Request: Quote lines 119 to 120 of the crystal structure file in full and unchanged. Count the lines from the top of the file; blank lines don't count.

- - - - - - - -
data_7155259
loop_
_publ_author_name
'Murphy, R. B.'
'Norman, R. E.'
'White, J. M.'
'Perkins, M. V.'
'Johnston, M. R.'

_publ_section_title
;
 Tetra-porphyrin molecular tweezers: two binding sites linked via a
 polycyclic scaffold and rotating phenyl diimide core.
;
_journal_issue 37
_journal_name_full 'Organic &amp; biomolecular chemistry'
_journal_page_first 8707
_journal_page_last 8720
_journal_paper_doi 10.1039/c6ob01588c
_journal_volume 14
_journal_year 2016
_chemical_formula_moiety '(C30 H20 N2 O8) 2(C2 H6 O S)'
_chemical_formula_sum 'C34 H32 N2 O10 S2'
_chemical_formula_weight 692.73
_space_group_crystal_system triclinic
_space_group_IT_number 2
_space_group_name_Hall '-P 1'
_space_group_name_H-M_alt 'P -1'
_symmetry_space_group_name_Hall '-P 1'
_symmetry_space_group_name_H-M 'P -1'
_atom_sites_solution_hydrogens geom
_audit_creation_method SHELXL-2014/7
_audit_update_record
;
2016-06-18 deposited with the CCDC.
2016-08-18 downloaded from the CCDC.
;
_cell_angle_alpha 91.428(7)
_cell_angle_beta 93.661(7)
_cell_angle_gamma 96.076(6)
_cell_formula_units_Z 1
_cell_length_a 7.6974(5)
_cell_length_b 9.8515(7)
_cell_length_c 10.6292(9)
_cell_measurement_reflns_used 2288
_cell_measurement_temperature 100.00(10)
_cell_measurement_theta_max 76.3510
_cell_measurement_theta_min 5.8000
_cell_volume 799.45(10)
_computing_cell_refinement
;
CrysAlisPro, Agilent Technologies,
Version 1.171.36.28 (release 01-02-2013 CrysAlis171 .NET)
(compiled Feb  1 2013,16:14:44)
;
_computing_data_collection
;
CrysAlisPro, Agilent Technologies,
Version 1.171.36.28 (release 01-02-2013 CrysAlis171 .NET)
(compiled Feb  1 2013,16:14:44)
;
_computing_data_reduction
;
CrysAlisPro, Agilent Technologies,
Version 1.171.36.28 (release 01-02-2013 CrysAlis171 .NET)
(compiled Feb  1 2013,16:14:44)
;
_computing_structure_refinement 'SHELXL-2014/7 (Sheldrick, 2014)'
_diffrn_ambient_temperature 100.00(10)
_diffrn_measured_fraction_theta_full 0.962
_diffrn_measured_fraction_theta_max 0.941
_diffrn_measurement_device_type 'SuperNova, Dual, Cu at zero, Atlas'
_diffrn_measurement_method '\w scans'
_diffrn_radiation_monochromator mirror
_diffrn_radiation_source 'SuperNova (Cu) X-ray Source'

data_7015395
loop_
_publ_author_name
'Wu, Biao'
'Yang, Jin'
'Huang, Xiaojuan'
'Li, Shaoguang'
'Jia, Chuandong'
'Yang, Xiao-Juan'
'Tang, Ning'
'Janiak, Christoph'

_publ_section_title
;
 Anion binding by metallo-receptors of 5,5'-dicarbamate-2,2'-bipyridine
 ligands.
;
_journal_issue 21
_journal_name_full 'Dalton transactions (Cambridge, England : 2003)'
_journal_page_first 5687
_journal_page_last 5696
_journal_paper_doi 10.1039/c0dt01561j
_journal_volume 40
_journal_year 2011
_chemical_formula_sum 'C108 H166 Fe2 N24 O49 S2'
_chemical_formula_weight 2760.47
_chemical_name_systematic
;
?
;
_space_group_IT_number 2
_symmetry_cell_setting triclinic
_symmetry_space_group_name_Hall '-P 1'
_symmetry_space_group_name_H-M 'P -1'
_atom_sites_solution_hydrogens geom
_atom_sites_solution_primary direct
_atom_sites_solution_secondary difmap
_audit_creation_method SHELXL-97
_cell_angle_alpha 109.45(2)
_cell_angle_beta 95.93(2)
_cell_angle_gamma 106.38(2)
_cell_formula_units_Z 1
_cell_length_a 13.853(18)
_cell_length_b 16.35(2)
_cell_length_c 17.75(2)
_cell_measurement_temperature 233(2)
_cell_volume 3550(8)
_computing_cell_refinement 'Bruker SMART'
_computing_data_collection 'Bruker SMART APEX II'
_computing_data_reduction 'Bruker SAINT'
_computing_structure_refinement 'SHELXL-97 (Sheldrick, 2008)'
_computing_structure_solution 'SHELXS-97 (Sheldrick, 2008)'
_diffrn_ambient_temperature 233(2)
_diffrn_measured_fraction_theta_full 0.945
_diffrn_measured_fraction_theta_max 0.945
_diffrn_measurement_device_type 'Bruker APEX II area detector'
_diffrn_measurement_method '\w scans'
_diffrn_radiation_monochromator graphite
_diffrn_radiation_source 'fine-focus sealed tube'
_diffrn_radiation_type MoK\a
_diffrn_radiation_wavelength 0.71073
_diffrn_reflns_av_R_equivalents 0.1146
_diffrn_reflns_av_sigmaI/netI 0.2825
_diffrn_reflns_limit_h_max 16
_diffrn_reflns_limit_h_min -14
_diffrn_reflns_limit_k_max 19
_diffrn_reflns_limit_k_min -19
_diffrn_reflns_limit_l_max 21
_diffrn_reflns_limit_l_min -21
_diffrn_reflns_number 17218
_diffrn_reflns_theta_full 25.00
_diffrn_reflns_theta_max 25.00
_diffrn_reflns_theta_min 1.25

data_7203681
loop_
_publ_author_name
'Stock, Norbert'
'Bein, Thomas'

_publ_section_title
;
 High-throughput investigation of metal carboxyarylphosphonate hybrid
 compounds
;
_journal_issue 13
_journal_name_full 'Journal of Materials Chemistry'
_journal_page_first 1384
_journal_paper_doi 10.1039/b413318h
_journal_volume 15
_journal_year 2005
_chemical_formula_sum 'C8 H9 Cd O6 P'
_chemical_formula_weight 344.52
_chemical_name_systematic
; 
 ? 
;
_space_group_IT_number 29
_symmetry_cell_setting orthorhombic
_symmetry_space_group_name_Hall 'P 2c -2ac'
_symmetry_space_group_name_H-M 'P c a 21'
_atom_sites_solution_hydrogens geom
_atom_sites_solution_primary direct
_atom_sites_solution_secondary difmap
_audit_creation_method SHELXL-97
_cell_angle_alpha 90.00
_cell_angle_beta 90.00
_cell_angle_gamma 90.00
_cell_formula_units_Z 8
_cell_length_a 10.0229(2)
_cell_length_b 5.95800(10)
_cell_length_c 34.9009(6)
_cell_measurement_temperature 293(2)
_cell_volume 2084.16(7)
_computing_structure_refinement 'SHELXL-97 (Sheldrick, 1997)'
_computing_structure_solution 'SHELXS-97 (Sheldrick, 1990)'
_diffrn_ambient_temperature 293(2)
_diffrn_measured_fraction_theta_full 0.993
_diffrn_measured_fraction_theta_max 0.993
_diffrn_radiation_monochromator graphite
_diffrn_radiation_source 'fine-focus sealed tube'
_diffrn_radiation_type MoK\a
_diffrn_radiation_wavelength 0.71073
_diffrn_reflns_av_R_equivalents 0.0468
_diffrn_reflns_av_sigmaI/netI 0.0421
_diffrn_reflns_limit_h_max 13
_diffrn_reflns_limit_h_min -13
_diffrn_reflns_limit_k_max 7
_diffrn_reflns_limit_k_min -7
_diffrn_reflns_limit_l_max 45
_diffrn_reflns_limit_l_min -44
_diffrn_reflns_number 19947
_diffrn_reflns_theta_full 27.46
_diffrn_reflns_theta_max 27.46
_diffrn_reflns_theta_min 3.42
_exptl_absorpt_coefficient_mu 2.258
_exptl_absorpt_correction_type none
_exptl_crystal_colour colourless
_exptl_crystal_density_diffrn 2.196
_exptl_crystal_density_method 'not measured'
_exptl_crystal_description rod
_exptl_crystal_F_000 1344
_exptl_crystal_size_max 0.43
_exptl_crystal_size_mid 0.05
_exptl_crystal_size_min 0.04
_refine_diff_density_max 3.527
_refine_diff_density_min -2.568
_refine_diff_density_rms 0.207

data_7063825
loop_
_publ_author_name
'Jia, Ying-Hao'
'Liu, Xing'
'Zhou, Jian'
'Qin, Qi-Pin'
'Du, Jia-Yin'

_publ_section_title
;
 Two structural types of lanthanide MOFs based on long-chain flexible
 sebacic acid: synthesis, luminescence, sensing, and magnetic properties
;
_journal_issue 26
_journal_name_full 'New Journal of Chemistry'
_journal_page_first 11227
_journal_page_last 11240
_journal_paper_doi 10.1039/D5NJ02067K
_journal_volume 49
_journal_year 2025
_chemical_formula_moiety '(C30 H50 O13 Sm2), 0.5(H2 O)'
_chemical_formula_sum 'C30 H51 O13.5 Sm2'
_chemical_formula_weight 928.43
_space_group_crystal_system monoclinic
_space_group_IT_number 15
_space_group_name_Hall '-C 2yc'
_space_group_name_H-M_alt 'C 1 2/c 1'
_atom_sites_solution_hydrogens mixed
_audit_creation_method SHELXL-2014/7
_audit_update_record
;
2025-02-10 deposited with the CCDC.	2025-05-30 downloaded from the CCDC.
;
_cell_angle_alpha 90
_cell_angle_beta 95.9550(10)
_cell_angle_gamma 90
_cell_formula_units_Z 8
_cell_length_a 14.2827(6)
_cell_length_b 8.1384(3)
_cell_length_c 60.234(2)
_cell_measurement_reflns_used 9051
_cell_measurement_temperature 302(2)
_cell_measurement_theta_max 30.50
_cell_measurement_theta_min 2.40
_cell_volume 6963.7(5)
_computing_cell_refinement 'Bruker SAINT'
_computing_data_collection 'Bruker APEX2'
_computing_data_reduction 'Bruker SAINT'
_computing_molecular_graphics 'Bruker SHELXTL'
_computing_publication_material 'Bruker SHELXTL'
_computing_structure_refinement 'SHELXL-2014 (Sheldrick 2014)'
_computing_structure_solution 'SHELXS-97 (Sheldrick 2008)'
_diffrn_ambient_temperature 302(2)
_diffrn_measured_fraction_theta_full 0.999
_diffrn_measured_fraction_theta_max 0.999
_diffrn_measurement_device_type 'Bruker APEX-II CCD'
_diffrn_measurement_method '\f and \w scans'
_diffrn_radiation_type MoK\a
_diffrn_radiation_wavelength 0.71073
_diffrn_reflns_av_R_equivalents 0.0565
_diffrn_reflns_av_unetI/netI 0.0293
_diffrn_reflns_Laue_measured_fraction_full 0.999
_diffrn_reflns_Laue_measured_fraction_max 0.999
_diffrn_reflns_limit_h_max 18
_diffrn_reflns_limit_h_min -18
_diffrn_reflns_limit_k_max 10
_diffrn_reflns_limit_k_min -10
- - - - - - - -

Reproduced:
_cell_measurement_temperature 233(2)
_cell_volume 3550(8)